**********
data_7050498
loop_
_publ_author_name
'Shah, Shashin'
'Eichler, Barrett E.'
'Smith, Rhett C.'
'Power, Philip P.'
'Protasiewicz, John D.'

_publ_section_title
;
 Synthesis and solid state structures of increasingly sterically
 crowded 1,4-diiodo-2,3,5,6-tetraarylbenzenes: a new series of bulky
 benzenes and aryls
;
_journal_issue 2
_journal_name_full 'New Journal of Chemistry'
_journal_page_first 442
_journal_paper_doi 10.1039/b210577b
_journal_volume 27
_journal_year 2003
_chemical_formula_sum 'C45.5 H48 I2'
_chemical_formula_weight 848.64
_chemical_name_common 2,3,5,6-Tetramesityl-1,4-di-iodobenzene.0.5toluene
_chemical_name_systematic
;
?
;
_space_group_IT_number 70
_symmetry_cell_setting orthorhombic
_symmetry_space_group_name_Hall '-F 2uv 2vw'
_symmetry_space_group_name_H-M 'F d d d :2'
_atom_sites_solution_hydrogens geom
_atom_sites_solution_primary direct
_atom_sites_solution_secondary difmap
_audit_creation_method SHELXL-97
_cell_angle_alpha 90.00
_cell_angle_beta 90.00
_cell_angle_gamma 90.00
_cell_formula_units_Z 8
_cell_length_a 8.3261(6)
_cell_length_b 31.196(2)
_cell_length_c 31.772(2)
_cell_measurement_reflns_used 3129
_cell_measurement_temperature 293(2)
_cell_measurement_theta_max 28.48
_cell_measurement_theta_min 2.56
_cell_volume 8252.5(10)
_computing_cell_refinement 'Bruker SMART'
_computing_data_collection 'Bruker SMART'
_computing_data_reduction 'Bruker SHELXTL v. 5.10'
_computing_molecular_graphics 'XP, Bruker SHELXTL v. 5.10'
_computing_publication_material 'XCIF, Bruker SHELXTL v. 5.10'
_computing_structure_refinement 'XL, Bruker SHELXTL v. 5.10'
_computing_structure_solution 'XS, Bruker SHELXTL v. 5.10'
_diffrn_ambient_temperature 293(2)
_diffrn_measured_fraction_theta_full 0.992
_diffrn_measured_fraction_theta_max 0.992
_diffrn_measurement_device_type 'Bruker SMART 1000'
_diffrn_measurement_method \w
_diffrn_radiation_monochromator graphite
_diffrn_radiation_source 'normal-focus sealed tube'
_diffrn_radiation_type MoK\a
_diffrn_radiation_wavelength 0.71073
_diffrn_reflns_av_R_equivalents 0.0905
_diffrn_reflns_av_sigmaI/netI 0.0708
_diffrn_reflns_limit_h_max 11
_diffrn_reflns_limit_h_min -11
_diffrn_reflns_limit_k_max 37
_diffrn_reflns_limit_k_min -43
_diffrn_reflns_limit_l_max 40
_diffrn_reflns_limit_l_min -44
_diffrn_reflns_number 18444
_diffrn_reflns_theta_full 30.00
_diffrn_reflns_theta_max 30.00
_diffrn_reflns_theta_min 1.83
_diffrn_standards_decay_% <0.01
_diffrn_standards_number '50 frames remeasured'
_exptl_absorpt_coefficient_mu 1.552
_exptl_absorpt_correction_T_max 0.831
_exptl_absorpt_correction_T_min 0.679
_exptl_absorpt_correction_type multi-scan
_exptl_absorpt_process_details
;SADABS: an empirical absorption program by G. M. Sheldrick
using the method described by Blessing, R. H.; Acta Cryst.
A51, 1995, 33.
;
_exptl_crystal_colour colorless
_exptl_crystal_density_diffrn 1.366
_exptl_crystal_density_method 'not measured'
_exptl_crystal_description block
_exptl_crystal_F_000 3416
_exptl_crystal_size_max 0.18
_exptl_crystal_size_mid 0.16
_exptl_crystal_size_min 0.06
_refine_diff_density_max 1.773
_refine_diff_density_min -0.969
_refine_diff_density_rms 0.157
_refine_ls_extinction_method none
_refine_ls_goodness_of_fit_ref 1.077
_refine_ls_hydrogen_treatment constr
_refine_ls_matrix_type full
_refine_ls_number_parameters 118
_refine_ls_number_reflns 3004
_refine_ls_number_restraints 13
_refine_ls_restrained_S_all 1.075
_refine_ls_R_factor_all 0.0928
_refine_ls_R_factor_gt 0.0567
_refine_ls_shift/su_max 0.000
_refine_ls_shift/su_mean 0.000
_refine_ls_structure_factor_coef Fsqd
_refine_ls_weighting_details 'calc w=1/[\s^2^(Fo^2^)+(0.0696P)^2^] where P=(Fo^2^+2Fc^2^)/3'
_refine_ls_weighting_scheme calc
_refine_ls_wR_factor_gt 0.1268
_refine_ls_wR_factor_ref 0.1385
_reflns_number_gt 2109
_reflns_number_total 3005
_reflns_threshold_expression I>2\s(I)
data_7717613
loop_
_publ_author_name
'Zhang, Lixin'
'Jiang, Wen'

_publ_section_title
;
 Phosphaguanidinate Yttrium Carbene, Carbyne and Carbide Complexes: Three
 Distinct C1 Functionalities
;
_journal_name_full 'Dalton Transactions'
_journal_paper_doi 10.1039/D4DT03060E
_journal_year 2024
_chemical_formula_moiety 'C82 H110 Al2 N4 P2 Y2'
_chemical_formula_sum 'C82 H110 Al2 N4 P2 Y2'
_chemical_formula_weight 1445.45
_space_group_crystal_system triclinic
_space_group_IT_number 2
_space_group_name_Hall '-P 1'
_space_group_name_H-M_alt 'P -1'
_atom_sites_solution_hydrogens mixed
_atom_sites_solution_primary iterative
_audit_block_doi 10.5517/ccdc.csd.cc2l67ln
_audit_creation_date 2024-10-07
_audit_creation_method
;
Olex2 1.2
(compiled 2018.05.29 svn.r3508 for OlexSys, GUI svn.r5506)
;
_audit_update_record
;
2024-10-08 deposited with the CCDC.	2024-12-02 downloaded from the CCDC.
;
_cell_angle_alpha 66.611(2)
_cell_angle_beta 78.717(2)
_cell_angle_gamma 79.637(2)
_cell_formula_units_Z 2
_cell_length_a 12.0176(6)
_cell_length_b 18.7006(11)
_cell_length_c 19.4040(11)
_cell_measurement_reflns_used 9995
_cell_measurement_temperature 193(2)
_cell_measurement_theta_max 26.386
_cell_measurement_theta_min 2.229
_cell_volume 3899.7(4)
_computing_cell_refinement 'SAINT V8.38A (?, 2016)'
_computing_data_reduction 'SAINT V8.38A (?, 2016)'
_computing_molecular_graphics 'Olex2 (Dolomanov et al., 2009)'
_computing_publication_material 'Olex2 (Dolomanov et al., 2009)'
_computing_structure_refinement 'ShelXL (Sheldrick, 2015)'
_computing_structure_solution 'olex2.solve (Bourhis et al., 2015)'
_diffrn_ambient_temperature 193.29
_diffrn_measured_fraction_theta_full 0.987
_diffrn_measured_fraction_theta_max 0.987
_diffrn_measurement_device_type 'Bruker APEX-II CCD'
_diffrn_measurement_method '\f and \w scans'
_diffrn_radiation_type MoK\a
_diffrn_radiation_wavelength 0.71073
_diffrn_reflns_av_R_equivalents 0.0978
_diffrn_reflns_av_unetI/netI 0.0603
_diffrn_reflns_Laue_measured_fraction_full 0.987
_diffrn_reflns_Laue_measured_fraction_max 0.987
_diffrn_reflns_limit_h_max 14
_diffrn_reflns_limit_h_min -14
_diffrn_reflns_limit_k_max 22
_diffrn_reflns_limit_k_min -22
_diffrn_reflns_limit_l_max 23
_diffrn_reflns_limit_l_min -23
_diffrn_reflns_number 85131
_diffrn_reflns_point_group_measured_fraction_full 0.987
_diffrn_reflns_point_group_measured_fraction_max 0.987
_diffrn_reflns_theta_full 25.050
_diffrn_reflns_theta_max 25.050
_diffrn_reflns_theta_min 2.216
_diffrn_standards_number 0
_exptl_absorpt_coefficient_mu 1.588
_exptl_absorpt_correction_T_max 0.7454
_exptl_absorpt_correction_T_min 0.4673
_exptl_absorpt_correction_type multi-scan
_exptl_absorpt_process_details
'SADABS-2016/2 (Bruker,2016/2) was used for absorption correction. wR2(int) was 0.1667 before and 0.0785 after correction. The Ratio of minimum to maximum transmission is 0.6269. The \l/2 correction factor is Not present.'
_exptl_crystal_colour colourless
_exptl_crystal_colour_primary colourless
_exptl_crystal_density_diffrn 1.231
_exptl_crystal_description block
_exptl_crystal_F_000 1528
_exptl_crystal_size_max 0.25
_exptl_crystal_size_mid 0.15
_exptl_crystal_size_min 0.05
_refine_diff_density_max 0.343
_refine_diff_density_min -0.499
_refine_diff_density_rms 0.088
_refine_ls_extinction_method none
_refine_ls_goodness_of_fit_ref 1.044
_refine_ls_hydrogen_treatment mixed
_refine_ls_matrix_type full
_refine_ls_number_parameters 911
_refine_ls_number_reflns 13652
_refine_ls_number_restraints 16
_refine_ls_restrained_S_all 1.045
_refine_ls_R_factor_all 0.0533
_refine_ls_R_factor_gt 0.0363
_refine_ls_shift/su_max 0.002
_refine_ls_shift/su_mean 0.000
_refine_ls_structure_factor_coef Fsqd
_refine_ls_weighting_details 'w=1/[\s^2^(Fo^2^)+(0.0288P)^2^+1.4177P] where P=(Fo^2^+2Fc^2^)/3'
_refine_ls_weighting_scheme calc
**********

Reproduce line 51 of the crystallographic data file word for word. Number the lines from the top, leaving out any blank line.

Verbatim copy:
_computing_molecular_graphics 'XP, Bruker SHELXTL v. 5.10'